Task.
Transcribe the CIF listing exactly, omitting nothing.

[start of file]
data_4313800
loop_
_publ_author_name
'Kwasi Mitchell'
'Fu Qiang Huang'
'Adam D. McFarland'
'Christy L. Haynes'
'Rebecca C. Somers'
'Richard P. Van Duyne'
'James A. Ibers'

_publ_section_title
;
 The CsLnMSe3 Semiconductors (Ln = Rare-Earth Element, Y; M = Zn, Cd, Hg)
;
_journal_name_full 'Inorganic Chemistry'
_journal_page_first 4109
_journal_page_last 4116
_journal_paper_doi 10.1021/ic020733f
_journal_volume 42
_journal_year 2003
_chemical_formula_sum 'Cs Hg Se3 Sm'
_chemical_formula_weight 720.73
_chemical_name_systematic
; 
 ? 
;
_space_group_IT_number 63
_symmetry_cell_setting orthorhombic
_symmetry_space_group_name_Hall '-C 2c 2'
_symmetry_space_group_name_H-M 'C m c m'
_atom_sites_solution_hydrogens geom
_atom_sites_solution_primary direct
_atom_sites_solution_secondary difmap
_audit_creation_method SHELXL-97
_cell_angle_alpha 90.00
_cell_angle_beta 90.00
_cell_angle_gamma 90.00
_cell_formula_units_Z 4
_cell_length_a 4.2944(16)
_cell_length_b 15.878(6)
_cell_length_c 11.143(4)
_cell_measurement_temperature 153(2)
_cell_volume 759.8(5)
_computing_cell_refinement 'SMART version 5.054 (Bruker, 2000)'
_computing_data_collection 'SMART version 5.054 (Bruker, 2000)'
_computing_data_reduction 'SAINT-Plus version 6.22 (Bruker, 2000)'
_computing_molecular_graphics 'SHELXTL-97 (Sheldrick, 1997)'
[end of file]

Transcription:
data_4313800
loop_
_publ_author_name
'Kwasi Mitchell'
'Fu Qiang Huang'
'Adam D. McFarland'
'Christy L. Haynes'
'Rebecca C. Somers'
'Richard P. Van Duyne'
'James A. Ibers'

_publ_section_title
;
 The CsLnMSe3 Semiconductors (Ln = Rare-Earth Element, Y; M = Zn, Cd, Hg)
;
_journal_name_full 'Inorganic Chemistry'
_journal_page_first 4109
_journal_page_last 4116
_journal_paper_doi 10.1021/ic020733f
_journal_volume 42
_journal_year 2003
_chemical_formula_sum 'Cs Hg Se3 Sm'
_chemical_formula_weight 720.73
_chemical_name_systematic
; 
 ? 
;
_space_group_IT_number 63
_symmetry_cell_setting orthorhombic
_symmetry_space_group_name_Hall '-C 2c 2'
_symmetry_space_group_name_H-M 'C m c m'
_atom_sites_solution_hydrogens geom
_atom_sites_solution_primary direct
_atom_sites_solution_secondary difmap
_audit_creation_method SHELXL-97
_cell_angle_alpha 90.00
_cell_angle_beta 90.00
_cell_angle_gamma 90.00
_cell_formula_units_Z 4
_cell_length_a 4.2944(16)
_cell_length_b 15.878(6)
_cell_length_c 11.143(4)
_cell_measurement_temperature 153(2)
_cell_volume 759.8(5)
_computing_cell_refinement 'SMART version 5.054 (Bruker, 2000)'
_computing_data_collection 'SMART version 5.054 (Bruker, 2000)'
_computing_data_reduction 'SAINT-Plus version 6.22 (Bruker, 2000)'
_computing_molecular_graphics 'SHELXTL-97 (Sheldrick, 1997)'